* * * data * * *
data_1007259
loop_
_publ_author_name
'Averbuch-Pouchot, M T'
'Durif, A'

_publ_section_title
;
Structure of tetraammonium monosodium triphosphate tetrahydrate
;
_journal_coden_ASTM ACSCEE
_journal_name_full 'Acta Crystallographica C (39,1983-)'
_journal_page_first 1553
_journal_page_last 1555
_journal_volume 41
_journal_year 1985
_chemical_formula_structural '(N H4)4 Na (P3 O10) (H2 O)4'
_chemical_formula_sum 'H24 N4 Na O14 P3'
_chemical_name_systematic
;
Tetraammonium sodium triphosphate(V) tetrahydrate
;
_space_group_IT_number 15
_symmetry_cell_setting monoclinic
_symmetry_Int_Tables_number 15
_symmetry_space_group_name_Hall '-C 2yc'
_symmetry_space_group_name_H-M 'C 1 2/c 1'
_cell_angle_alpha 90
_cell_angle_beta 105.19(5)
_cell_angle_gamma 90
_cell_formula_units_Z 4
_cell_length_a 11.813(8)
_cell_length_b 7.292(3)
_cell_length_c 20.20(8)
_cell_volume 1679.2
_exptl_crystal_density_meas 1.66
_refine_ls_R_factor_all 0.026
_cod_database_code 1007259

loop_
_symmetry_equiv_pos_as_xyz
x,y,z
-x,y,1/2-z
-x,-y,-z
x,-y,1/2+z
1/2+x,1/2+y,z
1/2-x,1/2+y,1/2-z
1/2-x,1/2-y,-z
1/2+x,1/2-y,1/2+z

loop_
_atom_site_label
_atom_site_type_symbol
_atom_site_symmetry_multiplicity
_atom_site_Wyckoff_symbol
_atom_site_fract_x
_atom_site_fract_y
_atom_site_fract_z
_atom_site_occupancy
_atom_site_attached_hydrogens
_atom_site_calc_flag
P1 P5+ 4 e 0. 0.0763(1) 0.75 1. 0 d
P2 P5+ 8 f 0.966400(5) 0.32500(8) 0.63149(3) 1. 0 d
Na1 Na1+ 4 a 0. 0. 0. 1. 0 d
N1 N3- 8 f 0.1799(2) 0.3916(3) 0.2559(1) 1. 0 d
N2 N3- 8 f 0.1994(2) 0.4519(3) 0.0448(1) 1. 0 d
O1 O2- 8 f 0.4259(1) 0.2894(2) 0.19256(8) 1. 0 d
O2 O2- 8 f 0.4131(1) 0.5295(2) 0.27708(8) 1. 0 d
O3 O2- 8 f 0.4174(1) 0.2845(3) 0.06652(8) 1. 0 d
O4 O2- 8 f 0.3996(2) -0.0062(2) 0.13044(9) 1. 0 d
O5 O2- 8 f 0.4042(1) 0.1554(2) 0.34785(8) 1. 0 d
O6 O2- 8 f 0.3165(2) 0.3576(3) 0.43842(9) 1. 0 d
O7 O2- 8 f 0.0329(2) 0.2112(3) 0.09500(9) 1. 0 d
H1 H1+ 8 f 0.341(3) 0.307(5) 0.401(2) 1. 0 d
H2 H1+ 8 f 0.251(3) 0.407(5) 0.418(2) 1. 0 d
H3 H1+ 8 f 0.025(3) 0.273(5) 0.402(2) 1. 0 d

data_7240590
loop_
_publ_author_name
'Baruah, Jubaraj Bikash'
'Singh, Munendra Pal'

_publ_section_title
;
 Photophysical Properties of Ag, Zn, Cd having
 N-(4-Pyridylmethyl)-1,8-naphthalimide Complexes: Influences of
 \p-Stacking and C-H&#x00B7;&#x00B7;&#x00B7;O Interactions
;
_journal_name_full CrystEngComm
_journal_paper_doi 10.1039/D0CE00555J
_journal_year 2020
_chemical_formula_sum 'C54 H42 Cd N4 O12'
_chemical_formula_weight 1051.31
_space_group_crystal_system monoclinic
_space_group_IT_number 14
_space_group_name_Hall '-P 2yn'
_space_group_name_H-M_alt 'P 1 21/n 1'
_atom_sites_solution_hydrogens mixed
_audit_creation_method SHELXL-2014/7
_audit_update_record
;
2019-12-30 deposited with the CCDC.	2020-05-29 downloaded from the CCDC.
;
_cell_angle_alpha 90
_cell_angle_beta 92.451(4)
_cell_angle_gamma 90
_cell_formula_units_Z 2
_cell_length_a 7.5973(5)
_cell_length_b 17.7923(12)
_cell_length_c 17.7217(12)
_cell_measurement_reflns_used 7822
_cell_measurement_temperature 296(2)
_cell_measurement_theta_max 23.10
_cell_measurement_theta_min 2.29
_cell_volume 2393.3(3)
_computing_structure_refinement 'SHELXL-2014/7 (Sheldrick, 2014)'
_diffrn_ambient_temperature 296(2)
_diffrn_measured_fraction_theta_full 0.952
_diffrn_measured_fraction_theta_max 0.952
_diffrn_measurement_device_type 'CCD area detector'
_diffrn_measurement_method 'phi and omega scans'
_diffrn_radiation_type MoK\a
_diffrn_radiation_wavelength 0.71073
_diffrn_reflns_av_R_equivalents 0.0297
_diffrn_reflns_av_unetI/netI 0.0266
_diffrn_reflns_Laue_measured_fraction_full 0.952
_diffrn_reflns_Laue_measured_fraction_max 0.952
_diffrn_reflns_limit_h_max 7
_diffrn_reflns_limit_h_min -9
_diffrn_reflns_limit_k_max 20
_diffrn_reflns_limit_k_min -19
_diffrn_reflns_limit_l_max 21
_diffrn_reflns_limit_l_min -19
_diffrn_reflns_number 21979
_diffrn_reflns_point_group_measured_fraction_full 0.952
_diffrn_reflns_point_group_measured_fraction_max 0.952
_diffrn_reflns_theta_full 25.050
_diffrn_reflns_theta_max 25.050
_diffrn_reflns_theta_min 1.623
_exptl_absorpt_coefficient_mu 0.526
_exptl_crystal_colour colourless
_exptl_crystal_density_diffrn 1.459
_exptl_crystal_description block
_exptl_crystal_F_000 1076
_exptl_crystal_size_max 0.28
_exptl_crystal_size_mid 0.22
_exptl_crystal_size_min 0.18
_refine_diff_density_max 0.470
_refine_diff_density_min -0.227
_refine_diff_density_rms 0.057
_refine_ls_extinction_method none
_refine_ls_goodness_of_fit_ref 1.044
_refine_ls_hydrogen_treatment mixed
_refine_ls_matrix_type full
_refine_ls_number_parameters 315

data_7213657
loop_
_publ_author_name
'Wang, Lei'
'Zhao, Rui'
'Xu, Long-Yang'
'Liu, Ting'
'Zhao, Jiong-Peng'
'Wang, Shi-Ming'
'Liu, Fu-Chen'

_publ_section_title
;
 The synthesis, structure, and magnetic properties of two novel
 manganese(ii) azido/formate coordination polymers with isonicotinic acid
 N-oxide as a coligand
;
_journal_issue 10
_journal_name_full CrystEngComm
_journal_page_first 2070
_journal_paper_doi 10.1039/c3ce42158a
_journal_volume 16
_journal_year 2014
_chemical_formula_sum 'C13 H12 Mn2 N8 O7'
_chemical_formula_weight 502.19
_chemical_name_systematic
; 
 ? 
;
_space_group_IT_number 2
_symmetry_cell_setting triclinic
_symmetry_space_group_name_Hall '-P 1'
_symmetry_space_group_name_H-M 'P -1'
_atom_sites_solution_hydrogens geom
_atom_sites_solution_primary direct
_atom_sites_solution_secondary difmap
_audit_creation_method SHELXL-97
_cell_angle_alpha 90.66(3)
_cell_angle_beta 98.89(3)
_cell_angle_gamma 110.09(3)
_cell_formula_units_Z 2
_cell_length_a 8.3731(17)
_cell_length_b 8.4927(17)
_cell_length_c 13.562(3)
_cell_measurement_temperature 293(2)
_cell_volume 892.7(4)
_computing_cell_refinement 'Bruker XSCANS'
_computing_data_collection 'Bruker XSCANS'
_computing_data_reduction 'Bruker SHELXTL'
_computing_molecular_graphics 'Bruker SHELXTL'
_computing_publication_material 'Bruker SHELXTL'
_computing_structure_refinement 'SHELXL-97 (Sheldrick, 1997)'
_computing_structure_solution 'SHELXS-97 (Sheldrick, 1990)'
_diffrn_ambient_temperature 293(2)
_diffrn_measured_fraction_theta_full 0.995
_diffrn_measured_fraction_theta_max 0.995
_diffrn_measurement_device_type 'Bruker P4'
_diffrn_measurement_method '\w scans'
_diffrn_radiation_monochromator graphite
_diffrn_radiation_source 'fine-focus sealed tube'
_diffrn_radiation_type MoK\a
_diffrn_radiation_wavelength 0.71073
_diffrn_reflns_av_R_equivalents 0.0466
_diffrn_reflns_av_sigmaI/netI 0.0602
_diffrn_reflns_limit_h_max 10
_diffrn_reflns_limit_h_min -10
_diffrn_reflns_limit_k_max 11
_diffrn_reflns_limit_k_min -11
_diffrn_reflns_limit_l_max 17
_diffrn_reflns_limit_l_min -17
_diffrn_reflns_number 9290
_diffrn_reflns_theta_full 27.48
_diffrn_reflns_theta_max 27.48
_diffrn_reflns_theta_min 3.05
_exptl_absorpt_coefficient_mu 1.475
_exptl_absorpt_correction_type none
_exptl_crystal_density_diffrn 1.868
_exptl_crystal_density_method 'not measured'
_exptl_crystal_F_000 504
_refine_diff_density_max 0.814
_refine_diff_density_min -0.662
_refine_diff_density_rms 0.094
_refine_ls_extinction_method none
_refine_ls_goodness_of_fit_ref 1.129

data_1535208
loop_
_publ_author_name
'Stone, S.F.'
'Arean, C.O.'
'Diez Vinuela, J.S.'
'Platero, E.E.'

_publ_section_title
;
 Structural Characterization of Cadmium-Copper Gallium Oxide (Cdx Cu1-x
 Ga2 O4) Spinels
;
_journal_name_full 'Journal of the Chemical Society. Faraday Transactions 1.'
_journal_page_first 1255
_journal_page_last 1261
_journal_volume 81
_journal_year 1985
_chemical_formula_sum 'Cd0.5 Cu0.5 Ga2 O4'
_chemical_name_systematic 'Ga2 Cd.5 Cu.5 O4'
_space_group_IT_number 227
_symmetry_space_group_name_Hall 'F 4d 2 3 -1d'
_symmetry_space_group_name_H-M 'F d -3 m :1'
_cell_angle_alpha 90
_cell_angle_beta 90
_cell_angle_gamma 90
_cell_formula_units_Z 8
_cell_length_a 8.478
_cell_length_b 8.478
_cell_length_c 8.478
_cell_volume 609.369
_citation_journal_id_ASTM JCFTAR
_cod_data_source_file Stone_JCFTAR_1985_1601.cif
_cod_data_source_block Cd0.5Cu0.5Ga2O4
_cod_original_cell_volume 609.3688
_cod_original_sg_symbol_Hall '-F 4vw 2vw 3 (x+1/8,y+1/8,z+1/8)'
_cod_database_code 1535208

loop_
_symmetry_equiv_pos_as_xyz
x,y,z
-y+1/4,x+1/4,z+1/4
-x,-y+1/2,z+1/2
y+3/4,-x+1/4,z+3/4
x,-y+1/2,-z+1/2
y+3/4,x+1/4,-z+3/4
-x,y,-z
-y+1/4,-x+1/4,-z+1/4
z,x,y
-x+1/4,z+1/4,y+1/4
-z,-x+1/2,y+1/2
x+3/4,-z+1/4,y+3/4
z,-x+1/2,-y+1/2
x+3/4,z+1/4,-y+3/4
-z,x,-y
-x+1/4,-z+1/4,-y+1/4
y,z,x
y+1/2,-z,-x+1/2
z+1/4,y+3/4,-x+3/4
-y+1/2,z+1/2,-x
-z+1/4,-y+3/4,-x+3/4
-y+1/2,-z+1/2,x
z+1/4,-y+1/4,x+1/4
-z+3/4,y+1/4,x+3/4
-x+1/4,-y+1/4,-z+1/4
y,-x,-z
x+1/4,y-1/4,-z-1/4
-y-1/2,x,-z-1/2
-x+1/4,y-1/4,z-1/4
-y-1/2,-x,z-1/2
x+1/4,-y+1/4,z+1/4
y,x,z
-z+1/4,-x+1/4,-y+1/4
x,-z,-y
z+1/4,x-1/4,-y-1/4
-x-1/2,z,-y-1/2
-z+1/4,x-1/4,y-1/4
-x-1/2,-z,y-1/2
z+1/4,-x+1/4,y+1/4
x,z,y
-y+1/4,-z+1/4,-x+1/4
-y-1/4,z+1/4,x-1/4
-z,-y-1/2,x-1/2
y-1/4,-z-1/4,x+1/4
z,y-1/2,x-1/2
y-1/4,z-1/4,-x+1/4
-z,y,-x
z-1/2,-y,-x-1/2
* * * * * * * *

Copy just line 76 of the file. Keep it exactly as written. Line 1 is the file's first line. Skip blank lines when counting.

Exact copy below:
_publ_author_name